The Diode: An Electronic One-Way Valve

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Updated on Mar 13, 2012

The Idea

A diode is an electronic device that lets current flow in only one direction. Diodes are found in electronic circuits and form the basis for more complicated devices, such as transistors and integrated circuits. LEDs (light-emitting diodes) and solar cells are diodes.

Unlike the resistors we studied in previous experiments, diodes do not follow Ohm's law. They are called nonlinear devices, which gives them properties that are useful in a wide variety of electronic applications.

What You Need

  • diode
  • DC power supply
  • voltmeter
  • ammeter
  • jumper wires


  1. Set up the circuit, as shown in Figure 116-1. This consists of the positive terminal of the power supply connected to the positive end of the diode (identified by the longer of the two leads). The ammeter is connected in series with the diode and, together, they are attached to the power supply. The voltmeter is connected to the two terminals of the diode.
  2. Start with the power supply at the lowest level and make sure the voltage and current meters read zero.
  3. Very slowly, walk the voltage up, taking current and voltage readings at each step. Continue until the current suddenly goes up significantly higher than previous levels. Do not allow too much current to flow or the diode can be damaged.

Expected Results

The relationship between voltage and current is not linear.

As the voltage increases, a threshold is reached where a small increase in voltage results in a huge increase in current.

The diode. An electronic one-way valve

This relationship between current and voltage is exponential.

Why It Works

The current that passes through a diode is related to the voltage applied across it by the diode equation:

I = IoeqV/kT

where I is the current and V is the voltage (q and k are constants, T is the diode temperature, and Io is a property of the diode).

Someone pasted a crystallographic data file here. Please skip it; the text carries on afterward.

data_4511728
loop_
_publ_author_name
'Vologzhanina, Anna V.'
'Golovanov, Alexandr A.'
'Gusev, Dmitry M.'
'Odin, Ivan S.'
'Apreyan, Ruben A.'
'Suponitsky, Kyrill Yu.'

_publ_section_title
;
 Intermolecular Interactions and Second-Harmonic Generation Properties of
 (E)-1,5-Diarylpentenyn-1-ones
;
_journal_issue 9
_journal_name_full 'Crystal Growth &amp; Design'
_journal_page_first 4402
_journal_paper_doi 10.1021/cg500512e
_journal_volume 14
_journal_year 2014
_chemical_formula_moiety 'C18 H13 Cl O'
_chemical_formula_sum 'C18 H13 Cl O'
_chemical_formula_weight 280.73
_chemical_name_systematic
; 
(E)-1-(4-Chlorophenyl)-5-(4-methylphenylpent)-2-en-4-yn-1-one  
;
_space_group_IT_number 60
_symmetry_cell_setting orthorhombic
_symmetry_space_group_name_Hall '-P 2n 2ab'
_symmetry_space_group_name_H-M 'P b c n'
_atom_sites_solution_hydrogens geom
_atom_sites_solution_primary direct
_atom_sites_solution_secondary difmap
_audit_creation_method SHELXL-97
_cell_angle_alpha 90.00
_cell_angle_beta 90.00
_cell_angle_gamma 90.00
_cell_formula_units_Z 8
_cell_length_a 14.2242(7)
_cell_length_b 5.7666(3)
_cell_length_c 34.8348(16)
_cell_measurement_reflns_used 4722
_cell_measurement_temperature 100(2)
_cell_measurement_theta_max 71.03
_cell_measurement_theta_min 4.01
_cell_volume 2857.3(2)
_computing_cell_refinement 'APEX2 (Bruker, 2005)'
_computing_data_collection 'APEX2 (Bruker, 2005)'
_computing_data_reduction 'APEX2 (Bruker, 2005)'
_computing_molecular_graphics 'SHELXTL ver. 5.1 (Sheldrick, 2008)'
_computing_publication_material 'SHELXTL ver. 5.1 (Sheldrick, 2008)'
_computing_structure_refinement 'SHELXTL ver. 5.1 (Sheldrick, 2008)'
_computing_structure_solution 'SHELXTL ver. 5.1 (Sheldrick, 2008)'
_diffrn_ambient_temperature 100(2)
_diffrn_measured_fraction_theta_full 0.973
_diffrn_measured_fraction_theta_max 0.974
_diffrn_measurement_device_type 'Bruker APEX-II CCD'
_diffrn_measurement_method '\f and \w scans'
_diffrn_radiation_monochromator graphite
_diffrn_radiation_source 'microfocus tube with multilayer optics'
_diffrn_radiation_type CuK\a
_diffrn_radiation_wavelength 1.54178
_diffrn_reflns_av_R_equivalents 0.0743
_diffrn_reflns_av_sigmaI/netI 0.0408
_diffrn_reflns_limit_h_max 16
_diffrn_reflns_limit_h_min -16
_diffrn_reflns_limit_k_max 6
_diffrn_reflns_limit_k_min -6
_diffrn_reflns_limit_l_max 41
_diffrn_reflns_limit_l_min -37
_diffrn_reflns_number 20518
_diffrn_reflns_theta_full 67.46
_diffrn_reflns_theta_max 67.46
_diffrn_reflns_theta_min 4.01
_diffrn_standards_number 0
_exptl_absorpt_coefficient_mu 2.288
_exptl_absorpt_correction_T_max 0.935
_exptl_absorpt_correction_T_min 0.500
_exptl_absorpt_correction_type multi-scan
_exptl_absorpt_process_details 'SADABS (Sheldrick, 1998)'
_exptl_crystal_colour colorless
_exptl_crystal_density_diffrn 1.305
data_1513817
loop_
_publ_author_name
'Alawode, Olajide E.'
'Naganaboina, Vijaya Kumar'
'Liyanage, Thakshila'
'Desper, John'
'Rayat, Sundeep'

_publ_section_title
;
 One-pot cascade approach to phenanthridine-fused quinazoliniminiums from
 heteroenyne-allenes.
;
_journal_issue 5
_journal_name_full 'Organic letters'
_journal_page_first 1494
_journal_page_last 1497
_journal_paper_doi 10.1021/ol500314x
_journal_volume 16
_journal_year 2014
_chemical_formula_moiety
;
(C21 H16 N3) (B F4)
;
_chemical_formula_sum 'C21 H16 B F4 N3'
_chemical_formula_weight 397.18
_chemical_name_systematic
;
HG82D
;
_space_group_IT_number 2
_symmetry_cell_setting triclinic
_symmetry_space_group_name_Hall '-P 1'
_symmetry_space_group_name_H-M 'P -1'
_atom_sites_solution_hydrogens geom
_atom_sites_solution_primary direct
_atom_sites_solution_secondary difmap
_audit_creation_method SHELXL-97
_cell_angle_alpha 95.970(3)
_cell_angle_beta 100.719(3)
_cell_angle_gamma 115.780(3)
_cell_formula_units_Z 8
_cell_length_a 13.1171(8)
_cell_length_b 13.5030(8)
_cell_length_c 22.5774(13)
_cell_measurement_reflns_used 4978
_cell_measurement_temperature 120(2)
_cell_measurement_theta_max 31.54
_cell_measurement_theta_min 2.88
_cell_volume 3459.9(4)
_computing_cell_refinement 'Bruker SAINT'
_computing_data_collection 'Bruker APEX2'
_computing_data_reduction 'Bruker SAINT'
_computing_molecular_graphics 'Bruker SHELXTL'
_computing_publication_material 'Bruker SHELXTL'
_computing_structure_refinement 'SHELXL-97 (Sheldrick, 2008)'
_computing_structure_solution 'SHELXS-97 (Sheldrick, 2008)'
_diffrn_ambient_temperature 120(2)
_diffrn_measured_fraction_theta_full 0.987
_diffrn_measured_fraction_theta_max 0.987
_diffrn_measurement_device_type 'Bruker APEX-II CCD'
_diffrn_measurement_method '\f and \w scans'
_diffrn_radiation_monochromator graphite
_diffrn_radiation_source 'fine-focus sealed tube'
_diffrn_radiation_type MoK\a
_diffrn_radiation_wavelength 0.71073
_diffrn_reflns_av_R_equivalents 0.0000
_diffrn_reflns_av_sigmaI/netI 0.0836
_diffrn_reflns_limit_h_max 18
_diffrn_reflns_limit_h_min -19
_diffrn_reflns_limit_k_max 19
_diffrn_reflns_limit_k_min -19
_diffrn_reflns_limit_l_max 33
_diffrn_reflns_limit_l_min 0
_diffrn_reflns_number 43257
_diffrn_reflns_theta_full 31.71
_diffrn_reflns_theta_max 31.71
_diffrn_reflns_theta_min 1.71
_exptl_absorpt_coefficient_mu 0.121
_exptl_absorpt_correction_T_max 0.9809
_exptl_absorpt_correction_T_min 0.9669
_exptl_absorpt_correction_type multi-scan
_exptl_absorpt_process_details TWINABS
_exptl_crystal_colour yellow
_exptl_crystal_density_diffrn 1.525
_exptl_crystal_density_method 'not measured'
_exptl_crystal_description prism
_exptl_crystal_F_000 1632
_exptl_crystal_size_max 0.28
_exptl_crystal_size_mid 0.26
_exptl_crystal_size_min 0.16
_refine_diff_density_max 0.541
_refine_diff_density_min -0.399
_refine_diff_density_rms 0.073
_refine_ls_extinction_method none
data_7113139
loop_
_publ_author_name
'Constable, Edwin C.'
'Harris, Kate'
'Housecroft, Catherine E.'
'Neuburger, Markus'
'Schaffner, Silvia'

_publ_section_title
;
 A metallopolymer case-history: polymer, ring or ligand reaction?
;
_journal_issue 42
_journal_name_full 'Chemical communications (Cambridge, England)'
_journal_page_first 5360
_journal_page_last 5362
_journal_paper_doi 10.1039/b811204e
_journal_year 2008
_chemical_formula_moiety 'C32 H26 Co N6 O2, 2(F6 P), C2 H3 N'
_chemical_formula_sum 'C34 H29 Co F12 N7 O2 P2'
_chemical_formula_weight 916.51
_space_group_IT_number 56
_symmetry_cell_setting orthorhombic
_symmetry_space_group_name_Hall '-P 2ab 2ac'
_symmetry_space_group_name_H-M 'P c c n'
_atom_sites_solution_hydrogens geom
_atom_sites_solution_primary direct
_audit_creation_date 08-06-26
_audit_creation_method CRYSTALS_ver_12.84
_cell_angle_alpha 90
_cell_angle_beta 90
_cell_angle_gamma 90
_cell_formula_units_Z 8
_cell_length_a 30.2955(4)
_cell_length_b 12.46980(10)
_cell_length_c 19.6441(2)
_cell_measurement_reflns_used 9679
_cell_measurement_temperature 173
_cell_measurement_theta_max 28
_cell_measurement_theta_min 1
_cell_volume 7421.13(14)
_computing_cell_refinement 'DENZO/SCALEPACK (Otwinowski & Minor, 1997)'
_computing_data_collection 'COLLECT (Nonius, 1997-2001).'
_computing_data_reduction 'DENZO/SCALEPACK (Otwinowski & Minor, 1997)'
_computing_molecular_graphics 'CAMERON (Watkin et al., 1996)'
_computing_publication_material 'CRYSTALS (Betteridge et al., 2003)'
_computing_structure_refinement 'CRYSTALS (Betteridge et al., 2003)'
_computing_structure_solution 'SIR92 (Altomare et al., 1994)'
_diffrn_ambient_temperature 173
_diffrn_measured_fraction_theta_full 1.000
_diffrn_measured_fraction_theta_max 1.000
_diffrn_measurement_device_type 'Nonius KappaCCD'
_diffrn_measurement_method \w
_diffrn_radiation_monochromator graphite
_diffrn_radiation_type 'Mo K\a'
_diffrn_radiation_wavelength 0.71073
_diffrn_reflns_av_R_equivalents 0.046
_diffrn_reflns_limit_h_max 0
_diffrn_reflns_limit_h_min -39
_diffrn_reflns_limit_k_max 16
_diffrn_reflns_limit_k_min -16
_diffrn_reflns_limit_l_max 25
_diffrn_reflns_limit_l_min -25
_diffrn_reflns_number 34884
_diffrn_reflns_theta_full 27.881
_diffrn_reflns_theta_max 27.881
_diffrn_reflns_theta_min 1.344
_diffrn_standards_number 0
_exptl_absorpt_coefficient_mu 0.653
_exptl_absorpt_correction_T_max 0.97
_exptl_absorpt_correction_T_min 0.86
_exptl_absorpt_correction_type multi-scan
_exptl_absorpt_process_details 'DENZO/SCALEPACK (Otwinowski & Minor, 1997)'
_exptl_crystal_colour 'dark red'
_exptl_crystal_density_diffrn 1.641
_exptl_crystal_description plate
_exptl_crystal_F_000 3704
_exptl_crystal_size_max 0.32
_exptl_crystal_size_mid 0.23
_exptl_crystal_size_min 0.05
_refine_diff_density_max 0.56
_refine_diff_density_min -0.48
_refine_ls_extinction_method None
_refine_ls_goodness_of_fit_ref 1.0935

This equation shows that the current increases exponentially as the voltage is increased. At first the change is slow. But after about 0.7 V, the diode offers little resistance to the flow of current.

Other Things to Try

Current-voltage characteristics

Plot the current versus voltage on a linear plot. Its shape is exponential with a "knee" around 0.7 V defining a region where a small increase in voltage causes a very large increase in current. If you plot the log of the current versus the voltage, you should get a straight line at least over a major part of the data range. If voltage is a logarithmic function of current, current is an exponential function of voltage. Plotting this confirms the nonlinear behavior of the diode characteristic.

Voltage in the reverse direction

What happens if you swap the two leads of the diode? This applies a voltage in the opposite direction as in the previous case. As a one-way valve, the diode does not allow any measurable current to flow in the reverse direction. If you try to force the issue and continue to increase the voltage (going the wrong way), you may (depending on the diode) reach a condition called the breakdown voltage. When this happens, the opposition to the current flow breaks down and the diode allows the current to flow. In many diodes, this is a reversible condition, which can be used to establish a set voltage level in a circuit. Going into breakdown may damage some diodes, so be careful if you try to measure this in your circuit.

The Point

A diode is a nonlinear device. A small increase in voltage produces a large increase in current, which grows exponentially with voltage.